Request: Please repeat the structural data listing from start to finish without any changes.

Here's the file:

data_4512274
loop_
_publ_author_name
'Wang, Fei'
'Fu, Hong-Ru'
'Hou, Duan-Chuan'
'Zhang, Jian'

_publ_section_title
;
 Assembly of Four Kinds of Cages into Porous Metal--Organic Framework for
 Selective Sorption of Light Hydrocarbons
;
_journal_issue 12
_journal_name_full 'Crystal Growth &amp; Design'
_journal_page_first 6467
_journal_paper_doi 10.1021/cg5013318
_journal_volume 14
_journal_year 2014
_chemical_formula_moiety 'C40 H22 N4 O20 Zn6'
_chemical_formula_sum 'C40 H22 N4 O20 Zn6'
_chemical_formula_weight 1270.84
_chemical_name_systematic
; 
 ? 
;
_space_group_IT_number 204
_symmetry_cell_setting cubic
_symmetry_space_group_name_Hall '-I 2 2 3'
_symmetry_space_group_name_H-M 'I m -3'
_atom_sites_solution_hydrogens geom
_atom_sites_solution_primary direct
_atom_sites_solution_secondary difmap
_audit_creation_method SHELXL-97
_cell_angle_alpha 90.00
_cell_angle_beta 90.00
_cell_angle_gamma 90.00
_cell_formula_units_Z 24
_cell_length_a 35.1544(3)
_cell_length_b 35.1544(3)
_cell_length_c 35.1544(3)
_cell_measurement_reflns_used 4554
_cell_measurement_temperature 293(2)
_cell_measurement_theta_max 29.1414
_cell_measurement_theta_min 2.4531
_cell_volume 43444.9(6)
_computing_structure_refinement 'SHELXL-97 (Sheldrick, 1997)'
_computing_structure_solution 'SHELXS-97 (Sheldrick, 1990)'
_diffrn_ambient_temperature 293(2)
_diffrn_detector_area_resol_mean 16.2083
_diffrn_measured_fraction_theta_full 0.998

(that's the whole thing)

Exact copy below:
data_4512274
loop_
_publ_author_name
'Wang, Fei'
'Fu, Hong-Ru'
'Hou, Duan-Chuan'
'Zhang, Jian'

_publ_section_title
;
 Assembly of Four Kinds of Cages into Porous Metal--Organic Framework for
 Selective Sorption of Light Hydrocarbons
;
_journal_issue 12
_journal_name_full 'Crystal Growth &amp; Design'
_journal_page_first 6467
_journal_paper_doi 10.1021/cg5013318
_journal_volume 14
_journal_year 2014
_chemical_formula_moiety 'C40 H22 N4 O20 Zn6'
_chemical_formula_sum 'C40 H22 N4 O20 Zn6'
_chemical_formula_weight 1270.84
_chemical_name_systematic
; 
 ? 
;
_space_group_IT_number 204
_symmetry_cell_setting cubic
_symmetry_space_group_name_Hall '-I 2 2 3'
_symmetry_space_group_name_H-M 'I m -3'
_atom_sites_solution_hydrogens geom
_atom_sites_solution_primary direct
_atom_sites_solution_secondary difmap
_audit_creation_method SHELXL-97
_cell_angle_alpha 90.00
_cell_angle_beta 90.00
_cell_angle_gamma 90.00
_cell_formula_units_Z 24
_cell_length_a 35.1544(3)
_cell_length_b 35.1544(3)
_cell_length_c 35.1544(3)
_cell_measurement_reflns_used 4554
_cell_measurement_temperature 293(2)
_cell_measurement_theta_max 29.1414
_cell_measurement_theta_min 2.4531
_cell_volume 43444.9(6)
_computing_structure_refinement 'SHELXL-97 (Sheldrick, 1997)'
_computing_structure_solution 'SHELXS-97 (Sheldrick, 1990)'
_diffrn_ambient_temperature 293(2)
_diffrn_detector_area_resol_mean 16.2083
_diffrn_measured_fraction_theta_full 0.998